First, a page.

In a series of short videos, many of which comprise interviews with leading scientists and philosophers, the Ian Ramsey Centre for Science and Religion poses a variety of questions such as “What is Life?”, “What is a Person?”, “Why is the Brain Divided?” and “Are We Naturally Religious?”
What’s going on with be debate about the existence of free will? Get caught up on the basics and emerging research.
This collection of essays from BioLogos offers insight into what it might mean for God to act in a world that is seemingly governed by natural laws. The five essays come from a breadth of theological and disciplinary perspectives.
Matters of choice, responsibility, and free will have entranced and entangled philosophers, theologians, and scientists for millennia. These questions cut to the heart of what it means to be human, and at times to the very nature of reality itself. So what do we know about it?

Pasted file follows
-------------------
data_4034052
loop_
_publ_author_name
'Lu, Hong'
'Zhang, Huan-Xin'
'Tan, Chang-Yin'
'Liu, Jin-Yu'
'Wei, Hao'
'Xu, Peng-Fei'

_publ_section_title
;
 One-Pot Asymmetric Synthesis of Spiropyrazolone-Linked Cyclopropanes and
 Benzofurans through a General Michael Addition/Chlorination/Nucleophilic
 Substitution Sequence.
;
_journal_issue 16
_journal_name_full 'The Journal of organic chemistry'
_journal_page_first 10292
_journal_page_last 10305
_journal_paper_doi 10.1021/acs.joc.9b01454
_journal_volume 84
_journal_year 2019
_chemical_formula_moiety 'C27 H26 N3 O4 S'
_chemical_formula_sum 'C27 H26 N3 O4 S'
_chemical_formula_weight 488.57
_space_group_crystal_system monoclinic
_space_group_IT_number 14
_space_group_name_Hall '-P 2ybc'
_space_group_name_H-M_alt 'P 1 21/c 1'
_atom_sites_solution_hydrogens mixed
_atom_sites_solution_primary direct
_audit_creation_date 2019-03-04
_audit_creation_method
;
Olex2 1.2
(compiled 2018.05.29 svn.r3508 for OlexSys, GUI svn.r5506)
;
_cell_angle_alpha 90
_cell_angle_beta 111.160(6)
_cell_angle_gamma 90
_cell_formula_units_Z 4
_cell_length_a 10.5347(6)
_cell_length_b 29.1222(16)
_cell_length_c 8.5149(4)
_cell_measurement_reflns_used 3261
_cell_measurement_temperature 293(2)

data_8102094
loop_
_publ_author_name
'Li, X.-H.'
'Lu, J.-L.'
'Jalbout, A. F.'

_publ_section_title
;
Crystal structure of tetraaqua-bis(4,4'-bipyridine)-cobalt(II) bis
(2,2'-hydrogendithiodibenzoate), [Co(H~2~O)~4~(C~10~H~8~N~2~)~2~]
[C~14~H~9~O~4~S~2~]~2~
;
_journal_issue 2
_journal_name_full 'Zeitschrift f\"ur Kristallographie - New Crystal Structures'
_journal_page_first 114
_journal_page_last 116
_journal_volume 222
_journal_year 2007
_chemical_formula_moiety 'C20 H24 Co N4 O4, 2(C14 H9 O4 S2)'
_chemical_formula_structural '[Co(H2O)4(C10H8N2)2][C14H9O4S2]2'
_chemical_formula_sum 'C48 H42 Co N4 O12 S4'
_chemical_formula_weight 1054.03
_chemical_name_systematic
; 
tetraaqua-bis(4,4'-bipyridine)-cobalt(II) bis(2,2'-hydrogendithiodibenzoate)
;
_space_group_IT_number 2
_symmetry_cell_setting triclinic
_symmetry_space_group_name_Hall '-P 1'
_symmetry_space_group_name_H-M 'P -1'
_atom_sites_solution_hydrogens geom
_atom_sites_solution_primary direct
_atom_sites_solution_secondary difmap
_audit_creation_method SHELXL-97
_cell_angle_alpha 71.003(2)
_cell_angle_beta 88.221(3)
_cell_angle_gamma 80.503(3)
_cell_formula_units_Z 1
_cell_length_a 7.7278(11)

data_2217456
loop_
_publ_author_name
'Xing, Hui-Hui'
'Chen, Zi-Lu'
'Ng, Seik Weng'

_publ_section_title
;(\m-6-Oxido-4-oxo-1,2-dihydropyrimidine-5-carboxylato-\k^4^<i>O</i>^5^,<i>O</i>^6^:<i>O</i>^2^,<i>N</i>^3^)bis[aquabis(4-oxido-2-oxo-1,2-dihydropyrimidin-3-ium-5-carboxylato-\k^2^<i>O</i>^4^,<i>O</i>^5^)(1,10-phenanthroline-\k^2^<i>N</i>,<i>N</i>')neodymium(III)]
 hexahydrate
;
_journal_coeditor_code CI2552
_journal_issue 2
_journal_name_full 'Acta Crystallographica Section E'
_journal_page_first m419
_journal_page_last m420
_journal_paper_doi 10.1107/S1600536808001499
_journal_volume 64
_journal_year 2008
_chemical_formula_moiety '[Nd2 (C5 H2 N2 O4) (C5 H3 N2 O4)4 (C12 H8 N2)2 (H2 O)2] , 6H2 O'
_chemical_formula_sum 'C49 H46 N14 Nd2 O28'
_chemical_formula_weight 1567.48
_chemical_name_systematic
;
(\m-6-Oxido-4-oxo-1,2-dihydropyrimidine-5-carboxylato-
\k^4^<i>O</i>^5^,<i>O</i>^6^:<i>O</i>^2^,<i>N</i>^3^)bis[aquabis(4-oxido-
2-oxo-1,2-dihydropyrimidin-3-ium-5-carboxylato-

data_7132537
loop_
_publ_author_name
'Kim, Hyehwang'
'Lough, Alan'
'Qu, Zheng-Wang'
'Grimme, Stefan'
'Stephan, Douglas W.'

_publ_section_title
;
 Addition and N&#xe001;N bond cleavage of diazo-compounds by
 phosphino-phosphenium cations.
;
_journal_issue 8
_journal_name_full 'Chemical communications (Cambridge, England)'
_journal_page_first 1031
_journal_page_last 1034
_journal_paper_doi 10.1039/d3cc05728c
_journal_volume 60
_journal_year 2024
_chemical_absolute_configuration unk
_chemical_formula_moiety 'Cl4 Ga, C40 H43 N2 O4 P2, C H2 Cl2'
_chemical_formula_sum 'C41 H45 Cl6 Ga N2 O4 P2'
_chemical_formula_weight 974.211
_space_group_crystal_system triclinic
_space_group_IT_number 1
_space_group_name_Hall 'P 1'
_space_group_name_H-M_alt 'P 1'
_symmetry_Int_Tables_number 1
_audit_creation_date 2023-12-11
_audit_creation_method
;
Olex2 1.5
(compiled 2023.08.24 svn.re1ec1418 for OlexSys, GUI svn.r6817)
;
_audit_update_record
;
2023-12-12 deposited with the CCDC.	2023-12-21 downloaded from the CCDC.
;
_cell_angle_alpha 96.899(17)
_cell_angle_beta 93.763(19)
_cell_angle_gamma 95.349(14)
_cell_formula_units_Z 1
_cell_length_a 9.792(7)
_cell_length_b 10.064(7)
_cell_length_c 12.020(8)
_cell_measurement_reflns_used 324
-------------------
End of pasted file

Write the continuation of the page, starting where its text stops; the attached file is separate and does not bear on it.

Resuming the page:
Do you ever wish you could take a college course again? Maybe in a topic you didn’t appreciate or have an interest in previously? If that topic is religion and science, you might want to join any of the three classes offered for free through Coursera.
Philosopher Alvin Plantinga’s 2011 book, Where the Conflict Really Lies, makes a case for the reasonableness of religious belief. As the publisher summary says, “The theme of this short book is that the conflict between science and theistic religion is actually superficial, and that at a deeper level they are in concord.”